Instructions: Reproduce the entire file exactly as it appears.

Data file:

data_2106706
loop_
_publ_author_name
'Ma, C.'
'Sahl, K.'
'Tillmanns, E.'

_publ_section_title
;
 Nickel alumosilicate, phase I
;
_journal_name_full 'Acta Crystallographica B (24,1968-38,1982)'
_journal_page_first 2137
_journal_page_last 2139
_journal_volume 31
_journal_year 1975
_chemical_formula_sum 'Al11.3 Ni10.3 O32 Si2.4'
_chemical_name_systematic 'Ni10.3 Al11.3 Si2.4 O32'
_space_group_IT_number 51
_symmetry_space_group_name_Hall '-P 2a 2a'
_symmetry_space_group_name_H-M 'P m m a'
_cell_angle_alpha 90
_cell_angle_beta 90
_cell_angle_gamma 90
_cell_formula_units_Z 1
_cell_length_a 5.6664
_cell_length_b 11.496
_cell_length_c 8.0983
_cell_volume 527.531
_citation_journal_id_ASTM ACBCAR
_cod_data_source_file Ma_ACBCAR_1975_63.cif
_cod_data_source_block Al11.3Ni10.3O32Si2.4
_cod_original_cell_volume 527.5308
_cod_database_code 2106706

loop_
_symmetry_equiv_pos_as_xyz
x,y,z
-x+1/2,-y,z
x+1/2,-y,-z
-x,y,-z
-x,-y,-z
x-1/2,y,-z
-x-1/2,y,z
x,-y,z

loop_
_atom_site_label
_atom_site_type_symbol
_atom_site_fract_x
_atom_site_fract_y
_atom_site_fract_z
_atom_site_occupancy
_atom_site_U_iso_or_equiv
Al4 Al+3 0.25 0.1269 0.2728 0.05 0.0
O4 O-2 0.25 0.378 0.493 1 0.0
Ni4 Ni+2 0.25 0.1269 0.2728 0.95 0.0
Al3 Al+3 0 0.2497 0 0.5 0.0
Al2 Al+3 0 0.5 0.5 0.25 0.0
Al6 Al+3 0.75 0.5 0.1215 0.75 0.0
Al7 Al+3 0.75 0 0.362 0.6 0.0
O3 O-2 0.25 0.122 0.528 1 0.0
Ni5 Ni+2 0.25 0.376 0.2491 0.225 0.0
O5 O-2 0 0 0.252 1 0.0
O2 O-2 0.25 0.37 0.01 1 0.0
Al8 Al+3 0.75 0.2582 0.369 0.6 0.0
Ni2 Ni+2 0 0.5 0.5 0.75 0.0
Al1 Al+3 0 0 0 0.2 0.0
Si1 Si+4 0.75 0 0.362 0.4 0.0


data_2106706
loop_
_publ_author_name
'Ma, C.'
'Sahl, K.'
'Tillmanns, E.'

_publ_section_title
;
 Nickel alumosilicate, phase I
;
_journal_name_full 'Acta Crystallographica B (24,1968-38,1982)'
_journal_page_first 2137
_journal_page_last 2139
_journal_volume 31
_journal_year 1975
_chemical_formula_sum 'Al11.3 Ni10.3 O32 Si2.4'
_chemical_name_systematic 'Ni10.3 Al11.3 Si2.4 O32'
_space_group_IT_number 51
_symmetry_space_group_name_Hall '-P 2a 2a'
_symmetry_space_group_name_H-M 'P m m a'
_cell_angle_alpha 90
_cell_angle_beta 90
_cell_angle_gamma 90
_cell_formula_units_Z 1
_cell_length_a 5.6664
_cell_length_b 11.496
_cell_length_c 8.0983
_cell_volume 527.531
_citation_journal_id_ASTM ACBCAR
_cod_data_source_file Ma_ACBCAR_1975_63.cif
_cod_data_source_block Al11.3Ni10.3O32Si2.4
_cod_original_cell_volume 527.5308
_cod_database_code 2106706

loop_
_symmetry_equiv_pos_as_xyz
x,y,z
-x+1/2,-y,z
x+1/2,-y,-z
-x,y,-z
-x,-y,-z
x-1/2,y,-z
-x-1/2,y,z
x,-y,z

loop_
_atom_site_label
_atom_site_type_symbol
_atom_site_fract_x
_atom_site_fract_y
_atom_site_fract_z
_atom_site_occupancy
_atom_site_U_iso_or_equiv
Al4 Al+3 0.25 0.1269 0.2728 0.05 0.0
O4 O-2 0.25 0.378 0.493 1 0.0
Ni4 Ni+2 0.25 0.1269 0.2728 0.95 0.0
Al3 Al+3 0 0.2497 0 0.5 0.0
Al2 Al+3 0 0.5 0.5 0.25 0.0
Al6 Al+3 0.75 0.5 0.1215 0.75 0.0
Al7 Al+3 0.75 0 0.362 0.6 0.0
O3 O-2 0.25 0.122 0.528 1 0.0
Ni5 Ni+2 0.25 0.376 0.2491 0.225 0.0
O5 O-2 0 0 0.252 1 0.0
O2 O-2 0.25 0.37 0.01 1 0.0
Al8 Al+3 0.75 0.2582 0.369 0.6 0.0
Ni2 Ni+2 0 0.5 0.5 0.75 0.0
Al1 Al+3 0 0 0 0.2 0.0
Si1 Si+4 0.75 0 0.362 0.4 0.0